Independent Sector, a supposedly nonpartisan nonprofit organization helping other nonprofits be ethical, has been on the Fannie Mae take.
Reader TS brings the following to my attention:
Independent Sector received the following grants from the Fannie Mae Foundation
Washington, DC $10,000 approved in 2005
Support of the 2005 Annual Conference for leaders of the entire nonprofit sector, including foundations, nonprofit organizations, and corporate community involvement programs nationally
Washington, DC $10,000 approved in 2002
Support of the Third e-Philanthropy Conference, 'The Power of the Internet to Expand Giving, Volunteering, and Community Building,' for nonprofits and philanthropists nationwide
Washington, DC $5,000 approved in 2001
Support of the 2001 Annual Conference for leaders of the entire nonprofit sector, including foundations, nonprofit organizations, and corporate community involvement programs nationally.
Washington, DC $25,000 approved in 2000
Support of the 2000 Annual Conference for leaders of the entire nonprofit sector, including foundations, nonprofit organizations, and corporate community involvement programs
The head of Independent Sector is Diana Aviv, also associated with the new Middle East lobbying effort, The JStreet Project. Other persons of note on the JStreet Project are:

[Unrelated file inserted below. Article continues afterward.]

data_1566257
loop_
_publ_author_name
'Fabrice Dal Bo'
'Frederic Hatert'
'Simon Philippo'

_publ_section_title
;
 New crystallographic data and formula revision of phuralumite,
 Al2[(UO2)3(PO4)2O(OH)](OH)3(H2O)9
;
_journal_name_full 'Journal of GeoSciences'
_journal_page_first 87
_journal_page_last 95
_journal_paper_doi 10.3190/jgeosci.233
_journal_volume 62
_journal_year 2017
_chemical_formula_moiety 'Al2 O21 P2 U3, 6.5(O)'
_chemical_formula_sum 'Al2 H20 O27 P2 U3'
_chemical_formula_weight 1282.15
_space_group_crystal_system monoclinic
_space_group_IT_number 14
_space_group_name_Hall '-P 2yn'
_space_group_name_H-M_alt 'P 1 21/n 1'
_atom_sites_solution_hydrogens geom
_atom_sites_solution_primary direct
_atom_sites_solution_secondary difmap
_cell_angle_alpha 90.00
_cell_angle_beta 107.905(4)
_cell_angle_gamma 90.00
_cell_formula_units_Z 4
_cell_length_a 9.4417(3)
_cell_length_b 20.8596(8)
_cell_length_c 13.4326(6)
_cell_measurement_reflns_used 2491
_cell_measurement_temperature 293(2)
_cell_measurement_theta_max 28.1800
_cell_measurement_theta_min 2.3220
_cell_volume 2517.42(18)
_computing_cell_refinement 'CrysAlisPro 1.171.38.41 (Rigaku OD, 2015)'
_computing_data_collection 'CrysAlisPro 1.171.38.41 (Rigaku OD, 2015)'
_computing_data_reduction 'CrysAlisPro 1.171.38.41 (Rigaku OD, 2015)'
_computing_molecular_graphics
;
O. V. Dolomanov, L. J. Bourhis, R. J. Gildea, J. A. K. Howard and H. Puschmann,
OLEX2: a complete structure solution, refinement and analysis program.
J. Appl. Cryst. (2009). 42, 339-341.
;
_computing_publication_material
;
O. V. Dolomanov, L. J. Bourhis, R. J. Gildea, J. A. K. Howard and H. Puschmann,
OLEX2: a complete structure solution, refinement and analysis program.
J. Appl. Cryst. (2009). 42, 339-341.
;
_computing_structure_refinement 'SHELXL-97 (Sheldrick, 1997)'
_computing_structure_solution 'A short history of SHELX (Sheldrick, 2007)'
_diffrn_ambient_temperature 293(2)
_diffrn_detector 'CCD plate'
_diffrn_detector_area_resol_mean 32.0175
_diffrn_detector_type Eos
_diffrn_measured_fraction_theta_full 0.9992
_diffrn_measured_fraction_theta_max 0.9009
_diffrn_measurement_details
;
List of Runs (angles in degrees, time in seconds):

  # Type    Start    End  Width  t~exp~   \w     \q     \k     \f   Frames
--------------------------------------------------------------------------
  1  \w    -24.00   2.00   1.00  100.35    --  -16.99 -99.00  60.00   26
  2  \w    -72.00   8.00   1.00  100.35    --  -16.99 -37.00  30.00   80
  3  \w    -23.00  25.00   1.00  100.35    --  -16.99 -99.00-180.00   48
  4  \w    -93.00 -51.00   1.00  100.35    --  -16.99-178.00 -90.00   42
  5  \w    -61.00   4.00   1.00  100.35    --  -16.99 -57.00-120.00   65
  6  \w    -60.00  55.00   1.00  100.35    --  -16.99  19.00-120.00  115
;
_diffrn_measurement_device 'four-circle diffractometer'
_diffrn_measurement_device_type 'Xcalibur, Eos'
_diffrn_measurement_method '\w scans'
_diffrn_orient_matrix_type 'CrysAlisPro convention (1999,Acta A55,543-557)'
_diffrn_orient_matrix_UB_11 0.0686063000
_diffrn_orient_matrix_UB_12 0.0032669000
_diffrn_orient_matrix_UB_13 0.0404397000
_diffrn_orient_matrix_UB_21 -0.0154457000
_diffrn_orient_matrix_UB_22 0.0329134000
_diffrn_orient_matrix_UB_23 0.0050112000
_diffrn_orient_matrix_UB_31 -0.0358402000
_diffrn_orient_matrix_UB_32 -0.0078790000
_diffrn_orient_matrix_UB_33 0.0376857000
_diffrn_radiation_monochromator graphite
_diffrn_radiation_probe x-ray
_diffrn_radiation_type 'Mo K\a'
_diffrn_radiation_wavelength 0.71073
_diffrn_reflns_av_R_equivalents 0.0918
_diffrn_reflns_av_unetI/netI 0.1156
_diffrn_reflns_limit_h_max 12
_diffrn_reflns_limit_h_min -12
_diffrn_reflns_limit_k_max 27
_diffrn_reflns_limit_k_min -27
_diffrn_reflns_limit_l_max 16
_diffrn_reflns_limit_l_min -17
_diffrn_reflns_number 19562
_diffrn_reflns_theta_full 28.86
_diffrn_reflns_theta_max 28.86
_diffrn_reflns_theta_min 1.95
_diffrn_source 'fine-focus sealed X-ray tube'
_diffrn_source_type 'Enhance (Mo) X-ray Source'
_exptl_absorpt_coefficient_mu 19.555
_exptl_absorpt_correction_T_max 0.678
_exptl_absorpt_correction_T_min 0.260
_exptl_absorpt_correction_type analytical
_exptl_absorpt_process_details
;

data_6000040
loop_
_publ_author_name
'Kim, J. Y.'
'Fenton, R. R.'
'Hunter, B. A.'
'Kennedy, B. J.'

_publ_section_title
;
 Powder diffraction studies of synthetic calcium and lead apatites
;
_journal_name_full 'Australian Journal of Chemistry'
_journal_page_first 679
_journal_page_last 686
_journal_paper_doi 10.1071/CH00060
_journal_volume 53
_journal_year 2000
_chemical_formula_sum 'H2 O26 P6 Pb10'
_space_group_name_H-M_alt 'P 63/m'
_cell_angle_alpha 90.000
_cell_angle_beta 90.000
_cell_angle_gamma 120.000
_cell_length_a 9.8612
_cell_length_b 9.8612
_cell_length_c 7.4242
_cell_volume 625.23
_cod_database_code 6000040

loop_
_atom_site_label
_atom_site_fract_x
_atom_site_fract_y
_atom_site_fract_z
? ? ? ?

Co-Founder, Nova M Radio, Air America Radio
Brave New Films
"During the 2008 U.S. presidential campaign, Greenwald has made a series of short viral videos, the first of which are "Fox Attacks: Obama" and "The Real McCain". The former video was seen 225,000 times on its first week on YouTube."
Stoller began the Townhouse email group, a group which coordinates the outpourings of left bloggers.
David Bernstein of the Volokh Conspiracy notes of the JStreet group:
Has any political organization squandered its credibility as quickly as J Street, a new organization that promotes itself as a peacenik alternative to AIPAC? Supposedly, the machers at J Street thought that AIPAC was not properly representing the Jewish community's views on Israel because AIPC too "right-wing." It's become obvious, however, that the J Street founders' problem with AIPAC is not that it's too right-wing (in fact, despite claims emanating from left-wingers about AIPAC's "right-wingedness", AIPAC rarely deviates from supporting current Israeli government policy, and its leadership has been largely Democratic for decades--the architect of AIPAC's prominence beginning in the 1980s was former Ted Kennedy staffer Tom Dine), but that it is too nonpartisan; AIPAC, as a nonpartisan pro-Israel lobby, cooperates with both Republicans and Democrats, exactly as a non-partisan lobby should. J Street, it turns out, wants to be an adjunct of the Democratic Party, and apparently wants to discredit pro-Israel Jews who cooperate with the Republicans.
h/t: Ed Lasky